Dear Miss SmartyPants,
I am due to get married in a matter of weeks. Everything is all set, but me. I have cold feet (I'm the bride). My fiancé and I are opposites, but we have wonderful moments when I feel like he's the perfect guy for me and then I have moments when I'm not sure.
I'm freaking out. I feel overwhelmed and trapped and I don't know what to do. Everything about this wedding has not been as fun and happy as I thought it would be and I don't know if that's just normal wedding planning drama or if it's because I'm not 100% sure about this. I want to run away and hide so I don't have to face these questions and so I don't make a mistake, but running away could be a bigger mistake. I am seeing a counselor on my own, but I don't feel like it's helping me sort through my issues. I know you deal with questions like this all the time so I thought maybe you could provide some helpful insight. My mood is very low so I am considering taking antidepressants and that may help me get through this, but I could use your no-nonsense advice. Help.
Postpone the wedding.
Quick - how did that make you feel? I'm guessing relieved (and probably a little nauseated, too, which goes with it). You're not in any condition to be married, right?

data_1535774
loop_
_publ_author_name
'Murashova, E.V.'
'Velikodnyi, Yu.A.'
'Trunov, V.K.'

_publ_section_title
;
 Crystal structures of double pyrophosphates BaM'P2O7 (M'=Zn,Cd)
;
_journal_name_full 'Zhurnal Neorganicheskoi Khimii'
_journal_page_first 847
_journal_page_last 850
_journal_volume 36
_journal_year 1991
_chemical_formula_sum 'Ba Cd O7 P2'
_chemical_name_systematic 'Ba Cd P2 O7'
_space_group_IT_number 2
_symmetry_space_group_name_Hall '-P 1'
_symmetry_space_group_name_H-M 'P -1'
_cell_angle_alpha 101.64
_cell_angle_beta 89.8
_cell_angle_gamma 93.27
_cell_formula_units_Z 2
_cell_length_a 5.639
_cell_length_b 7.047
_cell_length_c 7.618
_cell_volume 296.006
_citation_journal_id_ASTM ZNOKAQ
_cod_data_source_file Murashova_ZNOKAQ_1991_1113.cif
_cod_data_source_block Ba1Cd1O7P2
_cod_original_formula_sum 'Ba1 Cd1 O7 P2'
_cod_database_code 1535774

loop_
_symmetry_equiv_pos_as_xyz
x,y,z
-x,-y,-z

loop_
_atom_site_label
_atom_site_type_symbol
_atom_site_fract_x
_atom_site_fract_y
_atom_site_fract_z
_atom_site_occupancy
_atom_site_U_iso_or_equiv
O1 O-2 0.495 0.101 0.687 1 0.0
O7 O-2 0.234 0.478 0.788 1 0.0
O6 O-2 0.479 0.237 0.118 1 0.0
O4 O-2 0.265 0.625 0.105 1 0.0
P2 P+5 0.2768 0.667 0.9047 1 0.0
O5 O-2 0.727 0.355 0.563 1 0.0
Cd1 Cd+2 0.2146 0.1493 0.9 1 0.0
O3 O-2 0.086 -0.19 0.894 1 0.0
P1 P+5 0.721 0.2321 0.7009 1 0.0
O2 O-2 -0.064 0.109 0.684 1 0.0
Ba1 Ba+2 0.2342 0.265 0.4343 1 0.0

The only thing worse than postponing a wedding is a divorce, especially one that you know you could have prevented. If you can't wholeheartedly commit to this guy now, don't do it. It takes a lot of courage to postpone a wedding with all the expense and stigma but it is better than the alternative of marrying with a lot of doubt and divorcing a few years later.
And what if you go through with the wedding in spite of your fears, and start having kids? You certainly should not have kids until you are sure you made the right decision about your marriage. Maybe in time you will gain the surety about this guy that you need. Maybe not. Be absolutely positively sure.
Or, go ahead. Get married. But first, get yourself a contract with a network for a reality show, to be called "The Divorce." Here's the concept: You let viewers across America share in your uncertainty (and perhaps your fiancé's as well, for all you know). Then, the viewers (as well as the big gambling houses) will lay their odds down on how long the marriage will last. Finally, we'll watch week-by-week 'til it's over, one way or another. Either way, you hit the jackpot.
Alternatively, you could take the boring, dignified route and postpone.